Left to right: Stu Ehrich, mentor (retired automechanic, fabricator); Juan de La Riva, Capital High student; Rosemary Moore, Santa Fe High student; Michael Frey, SFCC engineering student (a co-founder of SFCC Robotics Club); Mark DevOlder, mentor (retired Los Alamos National Lab engineer) and Amanda Kitrell, Santa Fe High student.
Sara Lanctot, right, (SFCC engineering student and co-founder of SFCC Robotics club) visits an FRC team in Los Alamos.
Mentor Paul Sakion, electrical engineer, works with Neha Sukra, a Santa Fe High School student.
SFCC’s Robotics Club has been working with high school students and community mentors to build a robot for the FIRST Robotics Competition. The group is working in the evenings and Saturdays in an upstairs space in the SFCC Fitness Center.
Jen Kitrell is a parent whose daughter first got involved as a child in Minnesota. She appreciates the support that Dean Jenny Landen has given the program in arranging space for the program. FIRST offers opportunities for adults and students to become more involved in STEM, as well as giving students access to scholarship opportunities.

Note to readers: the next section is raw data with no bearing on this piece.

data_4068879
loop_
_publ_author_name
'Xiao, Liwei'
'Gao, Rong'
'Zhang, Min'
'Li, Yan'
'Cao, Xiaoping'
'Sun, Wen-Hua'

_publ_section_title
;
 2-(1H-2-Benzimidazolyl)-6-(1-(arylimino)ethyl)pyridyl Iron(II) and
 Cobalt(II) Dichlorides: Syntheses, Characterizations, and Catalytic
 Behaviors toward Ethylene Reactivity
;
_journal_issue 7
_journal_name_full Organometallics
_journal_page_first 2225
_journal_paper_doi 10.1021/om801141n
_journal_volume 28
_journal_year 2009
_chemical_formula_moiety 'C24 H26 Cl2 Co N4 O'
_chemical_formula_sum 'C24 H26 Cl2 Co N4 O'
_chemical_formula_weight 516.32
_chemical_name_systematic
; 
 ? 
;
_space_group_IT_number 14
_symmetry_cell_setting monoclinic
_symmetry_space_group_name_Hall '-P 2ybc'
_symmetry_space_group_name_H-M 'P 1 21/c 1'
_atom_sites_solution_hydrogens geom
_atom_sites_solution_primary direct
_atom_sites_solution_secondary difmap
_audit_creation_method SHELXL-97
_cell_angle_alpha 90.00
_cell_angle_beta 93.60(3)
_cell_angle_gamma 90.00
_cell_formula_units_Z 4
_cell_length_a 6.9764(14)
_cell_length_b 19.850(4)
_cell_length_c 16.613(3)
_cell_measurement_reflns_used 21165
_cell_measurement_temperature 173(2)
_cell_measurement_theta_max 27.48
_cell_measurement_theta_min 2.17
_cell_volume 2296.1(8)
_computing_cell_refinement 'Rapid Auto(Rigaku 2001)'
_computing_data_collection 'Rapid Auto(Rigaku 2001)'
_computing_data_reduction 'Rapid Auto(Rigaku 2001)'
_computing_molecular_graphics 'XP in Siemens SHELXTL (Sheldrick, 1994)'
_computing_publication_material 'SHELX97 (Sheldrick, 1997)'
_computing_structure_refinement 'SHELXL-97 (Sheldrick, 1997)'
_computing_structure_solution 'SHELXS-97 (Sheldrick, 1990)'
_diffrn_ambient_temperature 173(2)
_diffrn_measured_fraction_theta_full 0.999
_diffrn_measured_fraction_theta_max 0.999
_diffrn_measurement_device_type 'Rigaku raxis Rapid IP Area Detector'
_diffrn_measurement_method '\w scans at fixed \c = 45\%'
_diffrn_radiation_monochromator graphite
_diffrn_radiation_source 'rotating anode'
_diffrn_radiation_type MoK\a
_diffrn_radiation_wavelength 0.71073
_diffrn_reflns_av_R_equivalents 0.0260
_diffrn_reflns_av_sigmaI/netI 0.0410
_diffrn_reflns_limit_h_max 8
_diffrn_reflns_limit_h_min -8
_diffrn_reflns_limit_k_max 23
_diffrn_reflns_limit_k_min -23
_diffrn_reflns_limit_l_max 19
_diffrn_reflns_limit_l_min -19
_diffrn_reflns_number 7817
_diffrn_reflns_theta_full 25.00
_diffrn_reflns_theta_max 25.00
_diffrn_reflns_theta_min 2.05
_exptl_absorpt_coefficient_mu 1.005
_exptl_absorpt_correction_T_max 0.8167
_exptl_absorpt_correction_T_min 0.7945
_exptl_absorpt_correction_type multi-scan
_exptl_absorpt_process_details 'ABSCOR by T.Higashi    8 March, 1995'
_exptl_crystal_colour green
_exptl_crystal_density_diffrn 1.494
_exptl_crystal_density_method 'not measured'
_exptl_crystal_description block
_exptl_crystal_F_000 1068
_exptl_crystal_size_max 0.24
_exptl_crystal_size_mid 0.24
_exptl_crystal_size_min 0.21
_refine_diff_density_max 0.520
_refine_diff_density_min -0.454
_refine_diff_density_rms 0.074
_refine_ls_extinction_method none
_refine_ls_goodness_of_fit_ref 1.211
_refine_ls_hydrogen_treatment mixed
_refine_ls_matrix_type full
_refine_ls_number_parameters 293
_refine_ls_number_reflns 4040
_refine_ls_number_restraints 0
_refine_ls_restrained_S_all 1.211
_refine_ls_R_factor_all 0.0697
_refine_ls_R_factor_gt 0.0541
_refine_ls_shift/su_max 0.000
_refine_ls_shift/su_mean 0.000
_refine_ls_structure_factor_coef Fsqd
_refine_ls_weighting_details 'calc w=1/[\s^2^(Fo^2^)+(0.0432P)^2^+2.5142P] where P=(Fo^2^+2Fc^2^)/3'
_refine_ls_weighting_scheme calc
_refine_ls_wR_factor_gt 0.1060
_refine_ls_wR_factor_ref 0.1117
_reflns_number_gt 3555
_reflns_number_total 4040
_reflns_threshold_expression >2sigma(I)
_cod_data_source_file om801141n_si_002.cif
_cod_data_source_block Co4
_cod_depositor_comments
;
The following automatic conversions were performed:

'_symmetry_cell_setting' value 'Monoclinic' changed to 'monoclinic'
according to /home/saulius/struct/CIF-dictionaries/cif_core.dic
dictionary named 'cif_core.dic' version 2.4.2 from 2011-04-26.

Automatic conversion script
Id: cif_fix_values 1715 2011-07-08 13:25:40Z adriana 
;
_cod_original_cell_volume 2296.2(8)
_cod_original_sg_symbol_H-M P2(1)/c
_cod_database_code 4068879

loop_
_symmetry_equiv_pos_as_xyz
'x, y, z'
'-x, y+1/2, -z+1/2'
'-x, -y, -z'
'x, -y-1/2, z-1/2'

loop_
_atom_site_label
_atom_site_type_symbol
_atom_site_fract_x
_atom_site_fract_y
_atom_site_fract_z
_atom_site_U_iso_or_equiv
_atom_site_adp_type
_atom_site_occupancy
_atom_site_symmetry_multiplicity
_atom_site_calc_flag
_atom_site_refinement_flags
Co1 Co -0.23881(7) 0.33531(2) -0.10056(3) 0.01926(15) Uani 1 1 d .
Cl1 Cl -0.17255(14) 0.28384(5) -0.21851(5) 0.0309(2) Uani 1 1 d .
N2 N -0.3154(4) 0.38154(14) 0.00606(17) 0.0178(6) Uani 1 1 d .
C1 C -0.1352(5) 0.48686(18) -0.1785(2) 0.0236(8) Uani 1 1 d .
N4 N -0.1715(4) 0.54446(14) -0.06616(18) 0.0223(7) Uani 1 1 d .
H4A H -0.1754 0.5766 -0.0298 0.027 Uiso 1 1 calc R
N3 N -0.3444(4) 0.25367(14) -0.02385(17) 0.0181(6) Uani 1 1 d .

She said the team is small this year. Kitrell would love to see it expand with more SFCC student mentors. Those interested should contact her at FRCteam7649@gmail.com. She’s seeking other community mentors. Mentors are not just scientists, some are skilled at computer programming and others have skills using power tools.
One of the mentors Paul Sakion, an electrical engineer, has said that he’s been impressed with the philosophies of the FIRST program; particularly the concept of Gracious Professionalism. He said that learning to work as a team and creatively problem-solve is often what is missing in the academic setting. He also likes the FIRST idea of Coopertition, which is the encouragement of rival teams to help each other move forward.
The team will go into it’s first competition on March 12 in Amarillo, Texas. Kitrell said, “That’s when the real excitement kicks in. That’s often the spark that really ignites a student’s interest in science. It’s also when young people start thinking maybe I should study science or engineering in college,” she said.